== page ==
Business Irish

Friday 19 October 2018

Glass Bottle site settlement keeps McNamara's wealth private

Tim Healy and Thomas Molloy

A long-simmering dispute between developer Bernard McNamara and some of the country's richest men over the biggest land deal in Irish history was settled on confidential terms yesterday to allow Mr McNamara to keep details about his personal wealth out of the media.

The dispute centres on a €412m deal to develop the former Irish Glass Bottle site in Ringsend in Dublin that saw Mr McNamara combine forces with a consortium of investors organised by Davy Stockbrokers, financier Derek Quinlan and the Dublin Docklands Development Authority.

Mr McNamara has said he has no unencumbered assets and is unable to pay the €62.5m he owes the consortium.

The investors had said they understood Mr McNamara has "extensive assets" held personally or through Irish companies and offshore companies, partnerships, joint ventures or other instruments.

The proceedings were brought by Jersey-registered company Ringsend Property Ltd which represented investors, including Glen Dimplex founder Martin Naughton, former Allied Irish Banks chairman Lochlann Quinn and the Coolmore Stud.

Their company secured summary judgment for €62.5m against Mr McNamara in January over the failure of one of his companies, Donatex, to repay loans advanced toward the glass bottle site. Mr McNamara had given a personal guarantee on loans for the site at Ringsend.

After securing that order in January, the investors brought further court proceedings for orders to assist them in executing the judgment.

In those proceedings, they secured an order requiring Mr McNamara to produce and file a statement of his assets and liabilities and reserved the right to cross-examine Mr McNamara about his financial position.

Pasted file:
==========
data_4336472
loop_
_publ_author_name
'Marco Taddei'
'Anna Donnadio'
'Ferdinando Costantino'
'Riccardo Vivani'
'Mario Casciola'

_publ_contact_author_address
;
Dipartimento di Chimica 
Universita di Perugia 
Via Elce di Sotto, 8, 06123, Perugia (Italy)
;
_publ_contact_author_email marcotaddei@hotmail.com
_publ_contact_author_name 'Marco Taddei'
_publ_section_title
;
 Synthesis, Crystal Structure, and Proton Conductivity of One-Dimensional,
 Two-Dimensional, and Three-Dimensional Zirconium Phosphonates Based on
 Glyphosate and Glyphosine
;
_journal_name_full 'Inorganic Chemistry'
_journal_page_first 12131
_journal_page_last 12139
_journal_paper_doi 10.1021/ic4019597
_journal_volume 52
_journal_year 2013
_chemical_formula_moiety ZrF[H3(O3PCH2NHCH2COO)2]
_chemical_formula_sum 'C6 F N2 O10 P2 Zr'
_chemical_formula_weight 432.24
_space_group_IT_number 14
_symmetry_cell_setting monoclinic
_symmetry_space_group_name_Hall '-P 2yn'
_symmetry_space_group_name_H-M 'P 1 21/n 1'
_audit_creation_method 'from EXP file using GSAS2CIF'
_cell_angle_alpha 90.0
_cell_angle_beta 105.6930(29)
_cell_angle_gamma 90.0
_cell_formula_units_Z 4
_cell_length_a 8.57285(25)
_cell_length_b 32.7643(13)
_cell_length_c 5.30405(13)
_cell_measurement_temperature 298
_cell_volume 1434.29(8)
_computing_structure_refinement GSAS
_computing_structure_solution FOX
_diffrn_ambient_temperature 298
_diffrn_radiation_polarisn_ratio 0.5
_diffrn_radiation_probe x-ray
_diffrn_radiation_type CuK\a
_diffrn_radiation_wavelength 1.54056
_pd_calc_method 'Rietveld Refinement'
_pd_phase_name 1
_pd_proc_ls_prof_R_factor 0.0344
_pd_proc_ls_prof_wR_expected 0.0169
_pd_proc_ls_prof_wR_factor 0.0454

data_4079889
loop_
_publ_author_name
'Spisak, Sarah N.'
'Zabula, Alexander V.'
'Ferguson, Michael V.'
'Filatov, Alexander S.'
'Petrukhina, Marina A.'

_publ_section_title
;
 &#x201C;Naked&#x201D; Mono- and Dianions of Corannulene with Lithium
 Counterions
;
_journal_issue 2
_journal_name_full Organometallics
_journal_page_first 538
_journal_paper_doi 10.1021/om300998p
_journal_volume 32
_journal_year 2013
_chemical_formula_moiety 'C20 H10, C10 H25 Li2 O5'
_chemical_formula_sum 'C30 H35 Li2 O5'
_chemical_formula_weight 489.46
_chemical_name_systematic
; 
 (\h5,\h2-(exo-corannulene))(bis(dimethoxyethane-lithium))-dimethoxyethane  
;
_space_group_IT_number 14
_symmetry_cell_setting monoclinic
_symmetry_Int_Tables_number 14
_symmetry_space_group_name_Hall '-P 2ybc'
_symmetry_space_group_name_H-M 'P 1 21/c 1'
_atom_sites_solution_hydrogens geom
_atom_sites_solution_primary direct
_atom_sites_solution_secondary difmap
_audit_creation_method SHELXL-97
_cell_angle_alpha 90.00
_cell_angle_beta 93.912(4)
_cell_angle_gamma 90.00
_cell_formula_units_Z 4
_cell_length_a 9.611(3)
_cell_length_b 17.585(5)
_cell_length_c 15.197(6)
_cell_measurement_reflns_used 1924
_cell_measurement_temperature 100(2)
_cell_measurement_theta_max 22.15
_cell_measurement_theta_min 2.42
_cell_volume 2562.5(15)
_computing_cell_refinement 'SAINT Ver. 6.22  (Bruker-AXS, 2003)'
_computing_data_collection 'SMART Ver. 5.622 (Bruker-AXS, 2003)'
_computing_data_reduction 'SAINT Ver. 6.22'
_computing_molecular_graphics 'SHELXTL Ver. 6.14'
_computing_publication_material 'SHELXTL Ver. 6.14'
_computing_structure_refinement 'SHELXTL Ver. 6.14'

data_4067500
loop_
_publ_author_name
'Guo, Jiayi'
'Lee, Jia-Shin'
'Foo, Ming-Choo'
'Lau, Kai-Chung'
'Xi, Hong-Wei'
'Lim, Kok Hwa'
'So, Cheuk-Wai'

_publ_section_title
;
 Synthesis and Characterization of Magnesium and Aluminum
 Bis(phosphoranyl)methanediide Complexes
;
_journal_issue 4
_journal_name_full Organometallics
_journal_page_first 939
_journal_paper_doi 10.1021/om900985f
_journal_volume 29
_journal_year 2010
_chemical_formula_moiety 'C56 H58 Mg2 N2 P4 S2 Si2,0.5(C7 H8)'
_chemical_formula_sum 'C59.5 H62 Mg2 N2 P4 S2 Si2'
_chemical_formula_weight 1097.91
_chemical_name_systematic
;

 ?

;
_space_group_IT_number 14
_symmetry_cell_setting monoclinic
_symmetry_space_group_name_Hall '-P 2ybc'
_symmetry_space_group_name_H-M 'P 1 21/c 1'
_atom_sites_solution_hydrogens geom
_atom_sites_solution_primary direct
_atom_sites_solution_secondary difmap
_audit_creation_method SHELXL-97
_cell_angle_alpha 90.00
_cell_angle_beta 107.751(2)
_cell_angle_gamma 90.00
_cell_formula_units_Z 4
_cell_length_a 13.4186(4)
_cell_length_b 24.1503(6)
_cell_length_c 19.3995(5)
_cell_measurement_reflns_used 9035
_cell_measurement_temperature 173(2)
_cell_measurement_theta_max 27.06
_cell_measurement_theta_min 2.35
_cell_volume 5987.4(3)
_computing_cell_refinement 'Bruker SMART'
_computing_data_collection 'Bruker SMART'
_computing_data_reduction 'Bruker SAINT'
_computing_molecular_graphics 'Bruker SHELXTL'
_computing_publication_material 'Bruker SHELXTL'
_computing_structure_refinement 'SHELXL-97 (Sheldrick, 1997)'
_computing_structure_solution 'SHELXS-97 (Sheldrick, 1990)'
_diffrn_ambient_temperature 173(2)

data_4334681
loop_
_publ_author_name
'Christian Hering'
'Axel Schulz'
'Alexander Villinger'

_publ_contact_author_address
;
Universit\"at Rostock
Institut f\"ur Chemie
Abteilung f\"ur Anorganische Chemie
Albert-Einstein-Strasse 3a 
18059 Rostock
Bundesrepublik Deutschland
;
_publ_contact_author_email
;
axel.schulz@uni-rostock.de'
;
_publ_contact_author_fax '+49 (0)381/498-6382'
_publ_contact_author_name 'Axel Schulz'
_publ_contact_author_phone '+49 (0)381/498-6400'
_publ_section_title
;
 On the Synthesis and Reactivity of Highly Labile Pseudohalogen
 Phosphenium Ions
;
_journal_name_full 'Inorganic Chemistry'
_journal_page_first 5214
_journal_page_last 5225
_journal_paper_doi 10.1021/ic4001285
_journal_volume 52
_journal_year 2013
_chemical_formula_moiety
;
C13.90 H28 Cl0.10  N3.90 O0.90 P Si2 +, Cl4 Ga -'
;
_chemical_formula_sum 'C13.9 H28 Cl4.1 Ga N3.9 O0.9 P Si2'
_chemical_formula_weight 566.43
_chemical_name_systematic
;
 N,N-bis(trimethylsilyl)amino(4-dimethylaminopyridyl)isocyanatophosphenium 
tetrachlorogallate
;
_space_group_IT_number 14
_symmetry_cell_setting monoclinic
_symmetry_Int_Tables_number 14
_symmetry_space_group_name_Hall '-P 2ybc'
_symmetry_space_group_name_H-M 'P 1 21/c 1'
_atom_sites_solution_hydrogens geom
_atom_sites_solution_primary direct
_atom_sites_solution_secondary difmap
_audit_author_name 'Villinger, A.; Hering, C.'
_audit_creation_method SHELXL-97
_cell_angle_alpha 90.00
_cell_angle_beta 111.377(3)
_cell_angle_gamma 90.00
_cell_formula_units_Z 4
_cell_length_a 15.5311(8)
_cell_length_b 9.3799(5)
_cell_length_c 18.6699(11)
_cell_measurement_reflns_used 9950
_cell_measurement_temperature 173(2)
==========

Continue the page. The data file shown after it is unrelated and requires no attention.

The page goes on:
Mr McNamara sought the investors' consent to not have that statement of affairs made public.

His lawyers said he had not wanted "unnecessary material" being published in the media.


It was agreed between the sides that a statement would be prepared and given to the investors but would not be filed in court at this stage, meaning it would not be made public.

Mr Justice Peter Kelly had granted the sides a number of adjournments to facilitate settlement talks but warned them earlier this month that the matter would proceed unless a settlement was achieved.

Yesterday, John Gleeson SC, for the investors, told the judge the sides had reached agreement on the investors' motion requiring Mr McNamara to file a statement of affairs.

Under that settlement, the motion was to be struck out with no order for costs and the court should also vacate its order of February 22 directing Mr McNamara file an affidavit of means.

Irish Independent

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